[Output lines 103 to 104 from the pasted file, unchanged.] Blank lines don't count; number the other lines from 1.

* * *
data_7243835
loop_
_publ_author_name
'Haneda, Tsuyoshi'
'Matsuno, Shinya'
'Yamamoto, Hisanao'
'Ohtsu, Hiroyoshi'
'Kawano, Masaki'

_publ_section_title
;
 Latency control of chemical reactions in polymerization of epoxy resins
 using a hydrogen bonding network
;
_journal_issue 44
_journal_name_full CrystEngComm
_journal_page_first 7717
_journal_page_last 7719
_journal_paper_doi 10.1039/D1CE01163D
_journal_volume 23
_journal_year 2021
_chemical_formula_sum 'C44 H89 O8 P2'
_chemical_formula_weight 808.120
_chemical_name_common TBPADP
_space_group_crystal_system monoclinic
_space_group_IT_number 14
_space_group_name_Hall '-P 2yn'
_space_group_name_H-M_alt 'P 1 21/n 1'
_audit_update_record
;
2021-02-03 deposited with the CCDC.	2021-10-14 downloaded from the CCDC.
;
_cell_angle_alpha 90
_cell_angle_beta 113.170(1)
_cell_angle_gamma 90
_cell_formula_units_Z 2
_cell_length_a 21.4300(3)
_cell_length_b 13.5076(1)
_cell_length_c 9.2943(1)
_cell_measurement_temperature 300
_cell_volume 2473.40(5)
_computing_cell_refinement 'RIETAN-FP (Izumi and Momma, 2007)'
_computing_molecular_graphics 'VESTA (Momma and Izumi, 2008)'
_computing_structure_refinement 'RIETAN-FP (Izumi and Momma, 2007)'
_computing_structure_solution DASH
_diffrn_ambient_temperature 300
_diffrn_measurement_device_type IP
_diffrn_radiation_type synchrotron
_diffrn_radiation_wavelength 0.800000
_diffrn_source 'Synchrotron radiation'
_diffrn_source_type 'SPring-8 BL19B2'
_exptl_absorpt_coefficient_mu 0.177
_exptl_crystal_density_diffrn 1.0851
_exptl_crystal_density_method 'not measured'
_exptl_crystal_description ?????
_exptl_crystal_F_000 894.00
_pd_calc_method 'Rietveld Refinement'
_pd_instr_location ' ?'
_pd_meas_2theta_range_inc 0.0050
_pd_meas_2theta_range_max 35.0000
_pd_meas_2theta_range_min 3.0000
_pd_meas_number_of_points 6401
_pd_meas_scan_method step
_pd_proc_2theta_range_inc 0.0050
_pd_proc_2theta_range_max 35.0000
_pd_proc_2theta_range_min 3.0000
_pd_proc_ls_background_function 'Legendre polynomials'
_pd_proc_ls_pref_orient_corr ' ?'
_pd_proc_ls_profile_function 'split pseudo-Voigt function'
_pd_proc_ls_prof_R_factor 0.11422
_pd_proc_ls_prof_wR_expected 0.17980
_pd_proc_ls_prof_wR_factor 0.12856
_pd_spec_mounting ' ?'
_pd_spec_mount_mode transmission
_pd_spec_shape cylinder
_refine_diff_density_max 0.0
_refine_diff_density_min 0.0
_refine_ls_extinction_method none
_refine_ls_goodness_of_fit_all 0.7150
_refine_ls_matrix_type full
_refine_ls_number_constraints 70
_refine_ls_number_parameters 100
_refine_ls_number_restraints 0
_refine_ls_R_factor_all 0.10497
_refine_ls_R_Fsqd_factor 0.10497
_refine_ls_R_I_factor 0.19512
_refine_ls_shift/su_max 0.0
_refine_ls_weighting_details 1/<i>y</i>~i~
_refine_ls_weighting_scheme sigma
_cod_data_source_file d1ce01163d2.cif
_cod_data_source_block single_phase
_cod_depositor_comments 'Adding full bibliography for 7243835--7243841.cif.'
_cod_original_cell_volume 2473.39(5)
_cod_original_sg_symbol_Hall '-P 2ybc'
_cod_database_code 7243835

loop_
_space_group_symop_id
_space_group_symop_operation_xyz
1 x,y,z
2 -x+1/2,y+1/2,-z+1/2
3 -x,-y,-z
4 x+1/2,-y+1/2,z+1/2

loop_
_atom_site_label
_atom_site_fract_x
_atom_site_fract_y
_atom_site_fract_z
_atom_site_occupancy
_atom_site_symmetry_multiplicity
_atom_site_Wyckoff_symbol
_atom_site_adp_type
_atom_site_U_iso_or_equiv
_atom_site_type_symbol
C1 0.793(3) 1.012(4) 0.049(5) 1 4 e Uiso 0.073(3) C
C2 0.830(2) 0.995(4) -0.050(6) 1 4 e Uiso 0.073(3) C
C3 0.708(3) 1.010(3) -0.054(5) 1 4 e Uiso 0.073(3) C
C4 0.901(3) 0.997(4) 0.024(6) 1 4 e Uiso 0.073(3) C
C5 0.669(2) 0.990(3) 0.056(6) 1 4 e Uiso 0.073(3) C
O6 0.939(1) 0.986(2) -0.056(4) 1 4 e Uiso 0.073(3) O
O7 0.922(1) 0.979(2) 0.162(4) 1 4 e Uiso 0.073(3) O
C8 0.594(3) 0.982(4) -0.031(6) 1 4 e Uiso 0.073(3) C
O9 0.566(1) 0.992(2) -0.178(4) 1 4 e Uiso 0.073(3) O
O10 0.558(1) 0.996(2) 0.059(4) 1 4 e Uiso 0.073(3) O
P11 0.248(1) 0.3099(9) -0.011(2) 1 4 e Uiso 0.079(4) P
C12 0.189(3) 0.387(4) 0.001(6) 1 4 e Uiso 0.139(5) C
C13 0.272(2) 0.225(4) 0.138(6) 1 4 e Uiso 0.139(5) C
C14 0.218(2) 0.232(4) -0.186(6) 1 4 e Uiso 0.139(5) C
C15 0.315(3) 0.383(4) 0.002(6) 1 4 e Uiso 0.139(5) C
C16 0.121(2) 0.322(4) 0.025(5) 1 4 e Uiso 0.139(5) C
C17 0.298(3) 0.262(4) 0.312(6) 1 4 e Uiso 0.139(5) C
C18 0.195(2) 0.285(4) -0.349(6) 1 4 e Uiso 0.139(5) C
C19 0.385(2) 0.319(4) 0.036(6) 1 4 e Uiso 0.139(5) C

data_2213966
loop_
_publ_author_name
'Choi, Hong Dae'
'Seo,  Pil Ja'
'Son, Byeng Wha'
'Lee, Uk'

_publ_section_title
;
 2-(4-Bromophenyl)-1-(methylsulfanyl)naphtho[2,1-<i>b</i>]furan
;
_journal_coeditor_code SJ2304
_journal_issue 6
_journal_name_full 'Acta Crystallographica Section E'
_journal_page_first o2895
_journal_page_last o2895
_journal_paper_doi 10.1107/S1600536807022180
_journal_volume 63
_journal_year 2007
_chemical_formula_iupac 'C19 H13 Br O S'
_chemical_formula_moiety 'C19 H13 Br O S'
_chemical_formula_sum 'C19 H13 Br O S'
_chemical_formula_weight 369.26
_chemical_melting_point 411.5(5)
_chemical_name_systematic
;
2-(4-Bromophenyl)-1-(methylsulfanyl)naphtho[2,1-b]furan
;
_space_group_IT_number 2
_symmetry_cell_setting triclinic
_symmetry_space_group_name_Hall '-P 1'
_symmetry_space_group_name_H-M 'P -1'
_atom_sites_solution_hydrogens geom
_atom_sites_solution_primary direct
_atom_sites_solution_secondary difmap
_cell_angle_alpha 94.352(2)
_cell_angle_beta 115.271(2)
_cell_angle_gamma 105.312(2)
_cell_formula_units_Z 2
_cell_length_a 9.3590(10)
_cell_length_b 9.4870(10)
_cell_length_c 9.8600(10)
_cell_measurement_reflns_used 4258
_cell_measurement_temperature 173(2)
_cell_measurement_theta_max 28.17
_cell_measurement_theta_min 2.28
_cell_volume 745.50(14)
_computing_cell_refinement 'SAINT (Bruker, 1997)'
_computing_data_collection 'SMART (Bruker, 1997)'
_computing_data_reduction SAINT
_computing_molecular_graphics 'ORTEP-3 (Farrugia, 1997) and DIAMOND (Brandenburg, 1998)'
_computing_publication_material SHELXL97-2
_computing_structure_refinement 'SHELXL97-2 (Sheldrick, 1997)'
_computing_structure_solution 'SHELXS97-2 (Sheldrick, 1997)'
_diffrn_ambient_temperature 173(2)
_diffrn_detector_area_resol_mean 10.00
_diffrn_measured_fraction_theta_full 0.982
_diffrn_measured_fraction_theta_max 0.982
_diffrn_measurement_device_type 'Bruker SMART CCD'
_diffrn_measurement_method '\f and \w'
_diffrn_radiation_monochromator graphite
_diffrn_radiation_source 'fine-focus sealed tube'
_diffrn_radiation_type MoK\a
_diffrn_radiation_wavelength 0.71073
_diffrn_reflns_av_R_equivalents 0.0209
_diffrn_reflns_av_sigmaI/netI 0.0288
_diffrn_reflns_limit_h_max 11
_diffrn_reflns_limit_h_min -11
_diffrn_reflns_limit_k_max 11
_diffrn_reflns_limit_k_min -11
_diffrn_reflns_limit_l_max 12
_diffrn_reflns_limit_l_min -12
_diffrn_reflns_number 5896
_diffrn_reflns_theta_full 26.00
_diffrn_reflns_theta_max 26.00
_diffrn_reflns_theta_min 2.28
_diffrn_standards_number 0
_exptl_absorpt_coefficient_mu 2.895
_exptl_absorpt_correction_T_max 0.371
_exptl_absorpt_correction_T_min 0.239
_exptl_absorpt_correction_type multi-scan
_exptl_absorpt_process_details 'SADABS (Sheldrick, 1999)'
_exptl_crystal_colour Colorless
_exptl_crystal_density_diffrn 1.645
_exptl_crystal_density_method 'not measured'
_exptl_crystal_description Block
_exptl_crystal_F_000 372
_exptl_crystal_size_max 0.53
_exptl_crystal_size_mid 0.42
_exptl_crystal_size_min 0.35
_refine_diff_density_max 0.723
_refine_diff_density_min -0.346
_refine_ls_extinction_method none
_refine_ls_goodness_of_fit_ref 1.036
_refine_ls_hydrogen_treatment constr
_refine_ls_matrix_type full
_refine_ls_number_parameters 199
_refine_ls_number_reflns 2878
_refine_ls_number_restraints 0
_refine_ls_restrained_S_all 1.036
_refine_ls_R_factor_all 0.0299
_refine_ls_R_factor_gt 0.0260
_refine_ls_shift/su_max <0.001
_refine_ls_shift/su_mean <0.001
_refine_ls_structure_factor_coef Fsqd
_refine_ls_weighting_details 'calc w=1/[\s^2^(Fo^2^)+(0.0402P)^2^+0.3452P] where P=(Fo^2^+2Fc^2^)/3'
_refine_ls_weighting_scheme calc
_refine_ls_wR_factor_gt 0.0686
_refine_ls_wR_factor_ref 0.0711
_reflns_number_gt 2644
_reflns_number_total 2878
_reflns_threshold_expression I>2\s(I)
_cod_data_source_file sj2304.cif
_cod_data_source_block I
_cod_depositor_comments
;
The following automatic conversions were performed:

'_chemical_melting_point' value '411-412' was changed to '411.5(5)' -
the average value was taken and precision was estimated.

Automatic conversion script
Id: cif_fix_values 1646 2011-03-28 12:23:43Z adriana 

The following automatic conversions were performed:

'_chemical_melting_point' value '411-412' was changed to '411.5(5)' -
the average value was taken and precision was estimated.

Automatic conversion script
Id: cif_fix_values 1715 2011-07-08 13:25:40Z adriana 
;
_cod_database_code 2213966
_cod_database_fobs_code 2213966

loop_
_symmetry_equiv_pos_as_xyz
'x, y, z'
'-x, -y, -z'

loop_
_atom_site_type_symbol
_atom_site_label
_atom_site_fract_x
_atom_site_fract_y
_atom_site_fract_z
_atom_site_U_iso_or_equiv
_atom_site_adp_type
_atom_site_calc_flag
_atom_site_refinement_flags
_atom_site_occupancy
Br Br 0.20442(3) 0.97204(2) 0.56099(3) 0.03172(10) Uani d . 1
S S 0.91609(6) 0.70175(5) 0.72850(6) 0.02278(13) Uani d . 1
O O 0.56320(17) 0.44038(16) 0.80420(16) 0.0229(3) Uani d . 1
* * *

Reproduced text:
_atom_site_label
_atom_site_fract_x